No police duty to tell ‘full truth’ after Hillsborough, jury told

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South Yorkshire Police had no legal duty to tell the whole truth "warts and all" when providing officer statements to an inquiry into Hillsborough, a court heard.

Sir Robert Francis, QC, said he believed there was no professional obligation for the force to be "candid".

He added an authority could choose what information to give to a public inquiry and what to leave out – so long as it did not mislead proceedings.

His opinions came as he gave evidence at the trial of two former South Yorkshire Police officers and a solicitor who worked with the organisation in the aftermath of the 1989 tragedy.

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Ex-Chief Superintendent Donald Denton, former Detective Chief Inspector Alan Foster and Peter Metcalf each deny two counts of perverting the course of justice.

Prosecutors have accused them of amending dozens of officer witness accounts to "mask the failings" of South Yorkshire Police at the FA Cup semi-final between Liverpoool and Nottingham Forest in Sheffield.

The accounts were being collected by West Midlands Police ahead of the Taylor Inquiry into the tragedy, which unfolded at the Leppings Lane end allocated to Liverpool supporters. Ninety six men, women and children died as a result.

Sir Robert, called as an expert witness by Metcalf's defence team, gave evidence to the trial on Tuesday.

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Jonathan Goldberg, QC, defending Metcalf, asked whether the witness believed there was, in 1989, a "duty of candour incumbent upon a chief constable" when providing voluntary written recollections to a non-statutory public inquiry?

Sir Robert, who has chaired a number of public inquiries, responded: "I understand you are talking about a legal duty of candour and there was none."

He added: "I don't recall there being any professional duty on someone like a chief constable or the chief executive of an NHS Trust to be candid in the sense of producing everything warts and all."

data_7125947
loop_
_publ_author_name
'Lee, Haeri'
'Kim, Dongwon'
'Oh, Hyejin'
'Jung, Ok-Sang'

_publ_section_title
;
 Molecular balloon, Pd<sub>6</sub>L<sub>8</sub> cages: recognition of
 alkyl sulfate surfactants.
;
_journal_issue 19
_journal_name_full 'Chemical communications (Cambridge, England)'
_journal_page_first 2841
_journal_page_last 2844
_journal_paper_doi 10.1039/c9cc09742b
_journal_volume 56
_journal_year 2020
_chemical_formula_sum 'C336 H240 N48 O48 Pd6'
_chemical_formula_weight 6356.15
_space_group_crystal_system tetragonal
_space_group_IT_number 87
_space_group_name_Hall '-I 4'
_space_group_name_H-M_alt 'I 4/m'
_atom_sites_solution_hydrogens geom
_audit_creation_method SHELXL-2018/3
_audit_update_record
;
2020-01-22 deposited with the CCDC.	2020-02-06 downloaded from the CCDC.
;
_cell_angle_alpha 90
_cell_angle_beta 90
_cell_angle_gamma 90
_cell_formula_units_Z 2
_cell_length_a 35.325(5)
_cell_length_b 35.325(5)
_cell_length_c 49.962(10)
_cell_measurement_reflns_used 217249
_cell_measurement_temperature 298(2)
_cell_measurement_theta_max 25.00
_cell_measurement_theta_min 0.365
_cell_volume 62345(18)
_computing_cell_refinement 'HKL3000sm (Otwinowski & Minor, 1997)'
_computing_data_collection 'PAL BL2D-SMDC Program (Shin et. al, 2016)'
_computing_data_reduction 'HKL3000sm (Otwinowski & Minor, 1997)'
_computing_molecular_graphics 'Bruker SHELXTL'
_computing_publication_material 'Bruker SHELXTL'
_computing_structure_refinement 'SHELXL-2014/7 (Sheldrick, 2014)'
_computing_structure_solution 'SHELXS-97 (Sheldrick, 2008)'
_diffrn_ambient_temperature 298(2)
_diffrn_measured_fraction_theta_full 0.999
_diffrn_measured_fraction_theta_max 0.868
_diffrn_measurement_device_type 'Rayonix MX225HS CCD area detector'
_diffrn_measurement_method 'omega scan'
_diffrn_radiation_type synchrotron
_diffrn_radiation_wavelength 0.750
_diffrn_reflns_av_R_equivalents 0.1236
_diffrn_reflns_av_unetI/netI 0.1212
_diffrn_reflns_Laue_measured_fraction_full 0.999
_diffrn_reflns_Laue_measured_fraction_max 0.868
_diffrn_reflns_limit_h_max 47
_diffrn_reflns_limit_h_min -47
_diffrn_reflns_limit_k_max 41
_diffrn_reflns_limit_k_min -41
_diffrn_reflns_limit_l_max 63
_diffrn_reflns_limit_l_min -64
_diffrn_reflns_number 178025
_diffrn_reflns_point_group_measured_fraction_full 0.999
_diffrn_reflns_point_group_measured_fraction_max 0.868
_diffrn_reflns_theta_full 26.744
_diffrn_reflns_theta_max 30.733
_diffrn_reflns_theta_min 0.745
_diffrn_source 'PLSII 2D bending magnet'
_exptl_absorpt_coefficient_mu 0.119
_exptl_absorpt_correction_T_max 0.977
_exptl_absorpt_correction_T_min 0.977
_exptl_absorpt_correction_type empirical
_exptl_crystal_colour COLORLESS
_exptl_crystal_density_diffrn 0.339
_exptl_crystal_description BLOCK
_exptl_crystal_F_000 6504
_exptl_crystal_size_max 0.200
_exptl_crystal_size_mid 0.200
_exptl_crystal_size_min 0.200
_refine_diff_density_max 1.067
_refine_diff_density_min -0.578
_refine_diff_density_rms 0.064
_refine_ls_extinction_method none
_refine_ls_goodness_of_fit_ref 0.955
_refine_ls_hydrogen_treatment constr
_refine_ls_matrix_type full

The witness said he believed there was no such duty on individual officers or a lawyer advising them.

Sir Robert said that, generally a lawyer's duty was to do their best for their client "in accordance with the law".

He said, however, they did have a duty "not to mislead".

Sarah Whitehouse, QC, prosecuting, asked him whether he was suggesting it was "perfectly alright" for a public body to suppress information at a public inquiry.

Sir Robert said: "I haven't said it is perfectly alright. It is not unlawful to choose what to volunteer to the inquiry as long as it is not misleading."

Later asked by Mr Goldberg what it meant to a lawyer to mislead by leaving a topic out of a witness statement, he said "if what remains gives an impression that is misleading, then it is misleading."

Denton, 83, Foster, 74, and Metcalf, 71 each deny doing acts tending and intended to pervert the course of public justice.

Their trial, presided over by judge Mr Justice William Davis, follows an investigation by the Independent Office for Police Conduct and is scheduled to last up to 16 weeks.

It is being held in a converted court at the Lowry theatre in Salford.

Proceeding

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